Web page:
Time then for Daniel Meade, Glasgow’s own hillbilly hell raiser, to raise the bar with his third official release and the first album to feature his wingmen, The Flying Mules. The Mules (Meade – guitar and piano, Lloyd Reid – guitar, Mark Ferrie – double bass, Thomas Sutherland – drums) are well kent faces locally with several regular slots in city bars and are veterans of tours with Pokey LaFarge and Sturgill Simpson. Indeed, they appeared as Simpson’s band on his latest Glasgow date, the US chart topper unsure about appearing before a Glasgow audience on his lonesome at the cavernous O2ABC. Meade himself has recently toured supporting and then playing alongside Diana Jones with several of the songs here making their first appearance. Now, hot on the heels of five packed shows in four days at the Kilkenny Roots Festival in Ireland last weekend, The Mules are set to unleash Let Me Off At The Bottom on the world.
Equally at home with Jerry Lee Lewis styled rockers and George Jones like laments Meade has the ability to take country music clichés and turn them into rockabilly poetry, the honky tonk hell raisers and beer stained weepers delivered with a Glaswegian gallusness. There are some fine examples in the rollicking There’s a Headstone Where Her heart Used To Be with Meade explaining, “Well I met lots of women on this rocky road, I love them whether long short or tall. Some for a weekend some twice as long but I still love them all.” Of course he’s derailed by a femme fatale, a merry widow whose lips taste of candy, laughing with his friends as he looks on from beyond. It’s delivered with a vengeance, Meade’s honky tonk piano driving the song with an excellent guitar solo from Reid that’s half Les Paul, half Chet Atkins.
There are several hi-octane belters here, The Mules firing on all cylinders, the rhythm section tight as the proverbial duck, bass supple and slapping while the traps are expertly deployed. Back To Hell opens the album with a locomotive energy, Meade introducing one of the album’s themes, the demon drink, from the beginning. It’s a breathless dash from start to finish, again Reid throws in one of his seemingly effortless solos, the notes curling from his guitar sweet as honey. Ghosts and Crocodiles has a jug band like infectiousness to it while Please Louise is a guaranteed crowd pleaser as Meade tries to back pedal from a shotgun marriage, his lyrics delivered expertly over the barrelhouse keyboards and fretboard wizardry, a Jordonaires type chorus the icing on the cake. He hasn’t learned his lesson on the avaricious rocker Lock Up You Daughter and it’s back to the drink for the closing The Bottle Called For Me, a saloon bar knockabout that ends with a good old rabble rousing chorus.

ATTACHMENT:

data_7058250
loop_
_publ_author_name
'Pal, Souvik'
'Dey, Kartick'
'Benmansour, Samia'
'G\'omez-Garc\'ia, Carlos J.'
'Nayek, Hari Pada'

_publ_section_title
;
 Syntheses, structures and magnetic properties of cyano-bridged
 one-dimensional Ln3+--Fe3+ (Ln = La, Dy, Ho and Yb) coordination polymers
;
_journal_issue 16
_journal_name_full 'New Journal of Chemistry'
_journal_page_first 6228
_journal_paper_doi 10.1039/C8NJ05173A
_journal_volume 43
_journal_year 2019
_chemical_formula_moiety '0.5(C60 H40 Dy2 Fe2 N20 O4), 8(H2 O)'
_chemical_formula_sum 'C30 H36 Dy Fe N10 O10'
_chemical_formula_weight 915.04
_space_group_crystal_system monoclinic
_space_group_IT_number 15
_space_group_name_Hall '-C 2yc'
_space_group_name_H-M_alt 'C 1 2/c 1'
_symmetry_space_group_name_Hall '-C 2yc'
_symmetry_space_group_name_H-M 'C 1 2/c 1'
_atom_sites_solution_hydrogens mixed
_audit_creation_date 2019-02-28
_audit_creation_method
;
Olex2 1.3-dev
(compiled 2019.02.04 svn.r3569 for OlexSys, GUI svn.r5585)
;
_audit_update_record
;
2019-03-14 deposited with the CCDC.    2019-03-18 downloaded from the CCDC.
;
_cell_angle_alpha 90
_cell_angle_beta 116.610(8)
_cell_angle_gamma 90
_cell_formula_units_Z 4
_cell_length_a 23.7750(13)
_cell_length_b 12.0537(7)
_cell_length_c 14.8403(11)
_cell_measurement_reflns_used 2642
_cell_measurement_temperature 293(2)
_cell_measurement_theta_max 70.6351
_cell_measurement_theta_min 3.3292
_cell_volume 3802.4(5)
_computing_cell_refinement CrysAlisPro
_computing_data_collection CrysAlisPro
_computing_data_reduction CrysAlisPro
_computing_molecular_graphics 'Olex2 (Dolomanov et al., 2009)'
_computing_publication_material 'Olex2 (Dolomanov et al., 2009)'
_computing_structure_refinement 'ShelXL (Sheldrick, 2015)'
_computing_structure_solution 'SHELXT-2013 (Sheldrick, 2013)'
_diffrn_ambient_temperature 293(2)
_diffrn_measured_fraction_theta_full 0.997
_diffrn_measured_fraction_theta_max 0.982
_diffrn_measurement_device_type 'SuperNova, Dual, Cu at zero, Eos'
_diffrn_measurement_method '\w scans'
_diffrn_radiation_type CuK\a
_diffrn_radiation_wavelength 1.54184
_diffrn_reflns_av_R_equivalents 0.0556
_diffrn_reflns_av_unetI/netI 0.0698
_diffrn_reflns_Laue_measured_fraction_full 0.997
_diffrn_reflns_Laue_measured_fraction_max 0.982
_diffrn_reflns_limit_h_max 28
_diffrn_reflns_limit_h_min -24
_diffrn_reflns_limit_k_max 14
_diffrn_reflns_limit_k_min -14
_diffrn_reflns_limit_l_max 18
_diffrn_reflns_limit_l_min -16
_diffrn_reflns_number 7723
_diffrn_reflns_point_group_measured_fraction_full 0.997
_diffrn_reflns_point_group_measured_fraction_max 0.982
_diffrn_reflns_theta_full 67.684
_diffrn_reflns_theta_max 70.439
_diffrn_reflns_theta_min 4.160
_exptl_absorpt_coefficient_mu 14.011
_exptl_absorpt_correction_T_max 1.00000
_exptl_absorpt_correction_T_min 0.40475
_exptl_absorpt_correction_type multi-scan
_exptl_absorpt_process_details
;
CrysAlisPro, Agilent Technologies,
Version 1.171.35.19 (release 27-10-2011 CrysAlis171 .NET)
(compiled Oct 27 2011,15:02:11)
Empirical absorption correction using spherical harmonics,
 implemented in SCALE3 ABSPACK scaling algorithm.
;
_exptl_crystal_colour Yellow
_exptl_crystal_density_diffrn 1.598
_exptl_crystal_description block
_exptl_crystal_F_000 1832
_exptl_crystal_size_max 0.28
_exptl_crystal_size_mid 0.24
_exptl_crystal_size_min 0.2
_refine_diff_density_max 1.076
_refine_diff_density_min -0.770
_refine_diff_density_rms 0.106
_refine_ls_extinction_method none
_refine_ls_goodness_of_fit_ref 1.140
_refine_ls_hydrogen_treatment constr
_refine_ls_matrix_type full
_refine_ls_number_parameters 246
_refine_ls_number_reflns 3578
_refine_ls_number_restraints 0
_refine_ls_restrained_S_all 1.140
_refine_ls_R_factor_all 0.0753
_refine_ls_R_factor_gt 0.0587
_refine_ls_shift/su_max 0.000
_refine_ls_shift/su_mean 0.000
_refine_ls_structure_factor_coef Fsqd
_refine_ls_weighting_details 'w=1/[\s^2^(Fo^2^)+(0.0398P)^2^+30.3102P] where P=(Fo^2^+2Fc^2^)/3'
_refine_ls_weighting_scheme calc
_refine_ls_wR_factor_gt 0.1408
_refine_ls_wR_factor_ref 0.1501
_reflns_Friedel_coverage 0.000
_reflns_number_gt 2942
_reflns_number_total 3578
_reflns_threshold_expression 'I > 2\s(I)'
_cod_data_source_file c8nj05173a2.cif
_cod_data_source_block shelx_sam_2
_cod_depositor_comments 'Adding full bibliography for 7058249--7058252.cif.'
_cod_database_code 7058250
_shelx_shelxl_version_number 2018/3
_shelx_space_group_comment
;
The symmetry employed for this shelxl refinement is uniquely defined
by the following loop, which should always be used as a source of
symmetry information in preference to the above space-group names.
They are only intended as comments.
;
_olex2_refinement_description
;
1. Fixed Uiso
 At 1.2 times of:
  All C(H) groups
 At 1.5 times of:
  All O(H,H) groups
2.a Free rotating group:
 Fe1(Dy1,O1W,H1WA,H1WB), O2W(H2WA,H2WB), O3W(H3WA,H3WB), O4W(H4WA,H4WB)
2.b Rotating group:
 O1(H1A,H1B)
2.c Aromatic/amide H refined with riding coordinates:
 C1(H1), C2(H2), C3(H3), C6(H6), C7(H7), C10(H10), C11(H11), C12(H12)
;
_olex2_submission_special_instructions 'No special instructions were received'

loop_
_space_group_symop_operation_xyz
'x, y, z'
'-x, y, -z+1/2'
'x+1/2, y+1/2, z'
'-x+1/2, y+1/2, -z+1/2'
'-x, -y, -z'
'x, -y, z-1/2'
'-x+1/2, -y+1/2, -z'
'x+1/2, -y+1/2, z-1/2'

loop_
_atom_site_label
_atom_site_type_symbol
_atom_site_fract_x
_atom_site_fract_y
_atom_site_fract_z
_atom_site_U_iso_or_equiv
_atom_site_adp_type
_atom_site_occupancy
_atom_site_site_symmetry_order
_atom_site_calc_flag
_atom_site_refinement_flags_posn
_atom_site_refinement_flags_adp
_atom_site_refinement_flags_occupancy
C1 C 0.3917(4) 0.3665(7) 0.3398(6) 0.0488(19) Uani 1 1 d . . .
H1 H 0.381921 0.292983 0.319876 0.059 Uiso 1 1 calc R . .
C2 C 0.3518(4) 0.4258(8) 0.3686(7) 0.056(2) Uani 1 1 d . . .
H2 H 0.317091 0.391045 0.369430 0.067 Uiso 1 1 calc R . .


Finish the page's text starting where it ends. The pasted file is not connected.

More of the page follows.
As infectious as these songs are (and a good indication of how superb the band are live) The Mules have other strings to their bow. As evidenced on his last album Meade can turn his hand to old time country songs and waltzes (as on his duet with Diana Jones on Help Me Tonight) and there’s a brace of these sadder tear stained moments on the album. Meade has an acute grasp on the topics that engaged George Jones and Hank Williams (heartbreak mostly), while his voice can convey the hurt just as well as the good times. He Should Have Been Mine laments with a fine plaintive piano and Poison Dart lopes along with some sweet guitar curls and a lonesome prairie feel. Best of all is the powerful confessional of Leave Me To Bleed, Meade, superbly accompanied by Siobhan Wilson on harmonies, reaching into the darker recesses of country music, his bride dead before the wedding, guilt and faith confused, the music a back porch funereal.
Midway twixt the light and dark there’s an excellent country ramble on Count The Roses which delves into George Jones territory with some style while the title song recalls the Everly Brothers with its harmonies. Like Pokey Lafarge, Meade has the ability to write songs that seem to have been around forever and here he’s forged a set of songs that cover a panoply of half a century of rockabilly and country music. The album’s a whirligig of rabble rousing honky tonk and forlorn laments all delivered with some panache.
Let Me Off At The Bottom is released on May 27th on At The Helm Records. There’s an album launch in Glasgow at The Rum Shack on the Southside on the 28th May.